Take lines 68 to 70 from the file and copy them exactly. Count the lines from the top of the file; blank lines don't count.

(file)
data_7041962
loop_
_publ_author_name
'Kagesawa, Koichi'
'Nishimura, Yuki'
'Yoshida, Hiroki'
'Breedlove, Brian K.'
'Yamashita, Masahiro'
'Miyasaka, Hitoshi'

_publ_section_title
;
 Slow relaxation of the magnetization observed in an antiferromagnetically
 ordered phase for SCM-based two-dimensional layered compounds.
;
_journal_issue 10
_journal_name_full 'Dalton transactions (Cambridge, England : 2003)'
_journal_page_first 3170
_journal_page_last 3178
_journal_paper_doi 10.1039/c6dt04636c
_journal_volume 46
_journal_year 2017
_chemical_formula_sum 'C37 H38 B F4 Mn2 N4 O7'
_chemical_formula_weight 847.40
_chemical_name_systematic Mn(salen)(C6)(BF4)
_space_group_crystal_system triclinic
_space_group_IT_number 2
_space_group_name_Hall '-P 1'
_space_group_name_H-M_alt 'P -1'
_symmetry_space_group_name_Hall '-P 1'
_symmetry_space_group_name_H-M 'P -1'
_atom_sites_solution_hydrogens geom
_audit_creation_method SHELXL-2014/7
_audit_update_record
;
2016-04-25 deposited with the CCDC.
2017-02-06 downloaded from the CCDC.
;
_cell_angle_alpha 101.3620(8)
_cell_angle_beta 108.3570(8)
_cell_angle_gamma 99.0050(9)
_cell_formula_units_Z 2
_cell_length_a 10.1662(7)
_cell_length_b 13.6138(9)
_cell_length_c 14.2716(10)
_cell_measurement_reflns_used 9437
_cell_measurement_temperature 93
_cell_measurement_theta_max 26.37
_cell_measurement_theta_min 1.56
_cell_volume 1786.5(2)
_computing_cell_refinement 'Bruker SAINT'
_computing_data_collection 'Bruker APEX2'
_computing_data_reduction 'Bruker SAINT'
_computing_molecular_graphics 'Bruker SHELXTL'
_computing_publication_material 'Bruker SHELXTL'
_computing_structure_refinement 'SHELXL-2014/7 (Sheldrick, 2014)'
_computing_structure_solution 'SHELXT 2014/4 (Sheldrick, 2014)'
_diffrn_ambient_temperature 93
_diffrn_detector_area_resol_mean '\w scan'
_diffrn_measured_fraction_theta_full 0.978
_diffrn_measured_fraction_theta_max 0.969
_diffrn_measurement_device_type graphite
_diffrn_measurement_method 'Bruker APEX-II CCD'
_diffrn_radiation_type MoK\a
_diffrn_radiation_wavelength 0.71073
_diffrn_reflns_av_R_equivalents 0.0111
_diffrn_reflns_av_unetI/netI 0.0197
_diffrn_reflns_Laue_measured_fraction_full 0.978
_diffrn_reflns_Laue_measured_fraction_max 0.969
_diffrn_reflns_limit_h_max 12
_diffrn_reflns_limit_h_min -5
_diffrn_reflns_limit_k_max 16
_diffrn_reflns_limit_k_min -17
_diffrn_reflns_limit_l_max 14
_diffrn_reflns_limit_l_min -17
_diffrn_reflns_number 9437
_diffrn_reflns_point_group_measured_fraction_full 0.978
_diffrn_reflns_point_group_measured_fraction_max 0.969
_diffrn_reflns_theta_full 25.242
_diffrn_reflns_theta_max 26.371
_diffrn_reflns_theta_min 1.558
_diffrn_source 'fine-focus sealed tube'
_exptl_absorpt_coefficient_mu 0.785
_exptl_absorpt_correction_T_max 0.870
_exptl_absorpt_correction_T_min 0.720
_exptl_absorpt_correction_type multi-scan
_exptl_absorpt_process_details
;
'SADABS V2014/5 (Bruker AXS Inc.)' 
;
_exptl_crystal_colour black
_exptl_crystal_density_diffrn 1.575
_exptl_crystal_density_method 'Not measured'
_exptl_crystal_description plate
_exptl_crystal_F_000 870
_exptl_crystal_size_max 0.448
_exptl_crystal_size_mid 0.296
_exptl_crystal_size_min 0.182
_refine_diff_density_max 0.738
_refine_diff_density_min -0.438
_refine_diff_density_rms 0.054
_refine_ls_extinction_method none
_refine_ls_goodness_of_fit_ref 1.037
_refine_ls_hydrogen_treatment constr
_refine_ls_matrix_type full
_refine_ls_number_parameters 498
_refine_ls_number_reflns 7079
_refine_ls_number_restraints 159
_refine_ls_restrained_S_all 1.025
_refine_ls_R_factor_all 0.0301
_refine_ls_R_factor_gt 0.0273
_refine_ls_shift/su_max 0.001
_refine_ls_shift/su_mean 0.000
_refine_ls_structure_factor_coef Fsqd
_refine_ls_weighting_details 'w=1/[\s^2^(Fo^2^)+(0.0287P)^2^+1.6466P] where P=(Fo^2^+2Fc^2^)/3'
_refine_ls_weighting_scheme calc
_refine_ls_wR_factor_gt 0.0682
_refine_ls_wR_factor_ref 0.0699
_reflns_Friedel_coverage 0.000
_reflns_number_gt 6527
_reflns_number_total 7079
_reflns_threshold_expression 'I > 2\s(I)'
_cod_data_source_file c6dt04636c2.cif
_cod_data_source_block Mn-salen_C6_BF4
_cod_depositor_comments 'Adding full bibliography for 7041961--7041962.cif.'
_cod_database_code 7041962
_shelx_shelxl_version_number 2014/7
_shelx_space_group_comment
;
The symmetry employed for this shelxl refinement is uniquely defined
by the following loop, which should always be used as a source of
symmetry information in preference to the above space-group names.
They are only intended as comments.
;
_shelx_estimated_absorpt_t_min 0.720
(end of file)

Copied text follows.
_diffrn_reflns_Laue_measured_fraction_max 0.969
_diffrn_reflns_limit_h_max 12
_diffrn_reflns_limit_h_min -5